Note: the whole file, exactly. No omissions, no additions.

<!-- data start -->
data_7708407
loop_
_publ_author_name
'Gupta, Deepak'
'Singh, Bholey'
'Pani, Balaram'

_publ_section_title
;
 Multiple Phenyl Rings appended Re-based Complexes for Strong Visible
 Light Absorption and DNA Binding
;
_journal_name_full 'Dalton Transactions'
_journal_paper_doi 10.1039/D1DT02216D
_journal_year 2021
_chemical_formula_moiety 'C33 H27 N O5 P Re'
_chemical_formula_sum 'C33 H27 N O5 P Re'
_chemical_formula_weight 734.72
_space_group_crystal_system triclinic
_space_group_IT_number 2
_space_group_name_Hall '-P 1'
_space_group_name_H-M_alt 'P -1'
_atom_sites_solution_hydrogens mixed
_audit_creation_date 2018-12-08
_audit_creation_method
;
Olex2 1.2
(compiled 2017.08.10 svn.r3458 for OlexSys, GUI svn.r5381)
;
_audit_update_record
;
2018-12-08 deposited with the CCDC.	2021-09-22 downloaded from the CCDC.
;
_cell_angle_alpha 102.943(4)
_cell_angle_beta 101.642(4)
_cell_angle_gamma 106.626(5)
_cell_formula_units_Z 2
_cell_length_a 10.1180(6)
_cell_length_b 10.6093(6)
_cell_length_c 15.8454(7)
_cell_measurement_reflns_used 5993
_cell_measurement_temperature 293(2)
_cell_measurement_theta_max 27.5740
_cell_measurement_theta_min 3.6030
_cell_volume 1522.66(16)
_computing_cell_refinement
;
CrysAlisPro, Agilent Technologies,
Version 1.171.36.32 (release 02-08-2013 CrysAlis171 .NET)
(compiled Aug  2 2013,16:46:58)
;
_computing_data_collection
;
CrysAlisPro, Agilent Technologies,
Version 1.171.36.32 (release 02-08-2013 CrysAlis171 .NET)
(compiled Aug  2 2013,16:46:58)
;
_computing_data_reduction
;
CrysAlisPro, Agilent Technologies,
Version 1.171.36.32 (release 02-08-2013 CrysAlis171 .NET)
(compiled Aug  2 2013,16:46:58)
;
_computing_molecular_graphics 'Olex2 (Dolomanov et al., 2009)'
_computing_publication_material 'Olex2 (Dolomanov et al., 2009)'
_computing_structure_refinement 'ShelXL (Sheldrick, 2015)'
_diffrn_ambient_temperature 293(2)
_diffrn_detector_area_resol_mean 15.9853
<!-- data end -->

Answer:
data_7708407
loop_
_publ_author_name
'Gupta, Deepak'
'Singh, Bholey'
'Pani, Balaram'

_publ_section_title
;
 Multiple Phenyl Rings appended Re-based Complexes for Strong Visible
 Light Absorption and DNA Binding
;
_journal_name_full 'Dalton Transactions'
_journal_paper_doi 10.1039/D1DT02216D
_journal_year 2021
_chemical_formula_moiety 'C33 H27 N O5 P Re'
_chemical_formula_sum 'C33 H27 N O5 P Re'
_chemical_formula_weight 734.72
_space_group_crystal_system triclinic
_space_group_IT_number 2
_space_group_name_Hall '-P 1'
_space_group_name_H-M_alt 'P -1'
_atom_sites_solution_hydrogens mixed
_audit_creation_date 2018-12-08
_audit_creation_method
;
Olex2 1.2
(compiled 2017.08.10 svn.r3458 for OlexSys, GUI svn.r5381)
;
_audit_update_record
;
2018-12-08 deposited with the CCDC.	2021-09-22 downloaded from the CCDC.
;
_cell_angle_alpha 102.943(4)
_cell_angle_beta 101.642(4)
_cell_angle_gamma 106.626(5)
_cell_formula_units_Z 2
_cell_length_a 10.1180(6)
_cell_length_b 10.6093(6)
_cell_length_c 15.8454(7)
_cell_measurement_reflns_used 5993
_cell_measurement_temperature 293(2)
_cell_measurement_theta_max 27.5740
_cell_measurement_theta_min 3.6030
_cell_volume 1522.66(16)
_computing_cell_refinement
;
CrysAlisPro, Agilent Technologies,
Version 1.171.36.32 (release 02-08-2013 CrysAlis171 .NET)
(compiled Aug  2 2013,16:46:58)
;
_computing_data_collection
;
CrysAlisPro, Agilent Technologies,
Version 1.171.36.32 (release 02-08-2013 CrysAlis171 .NET)
(compiled Aug  2 2013,16:46:58)
;
_computing_data_reduction
;
CrysAlisPro, Agilent Technologies,
Version 1.171.36.32 (release 02-08-2013 CrysAlis171 .NET)
(compiled Aug  2 2013,16:46:58)
;
_computing_molecular_graphics 'Olex2 (Dolomanov et al., 2009)'
_computing_publication_material 'Olex2 (Dolomanov et al., 2009)'
_computing_structure_refinement 'ShelXL (Sheldrick, 2015)'
_diffrn_ambient_temperature 293(2)
_diffrn_detector_area_resol_mean 15.9853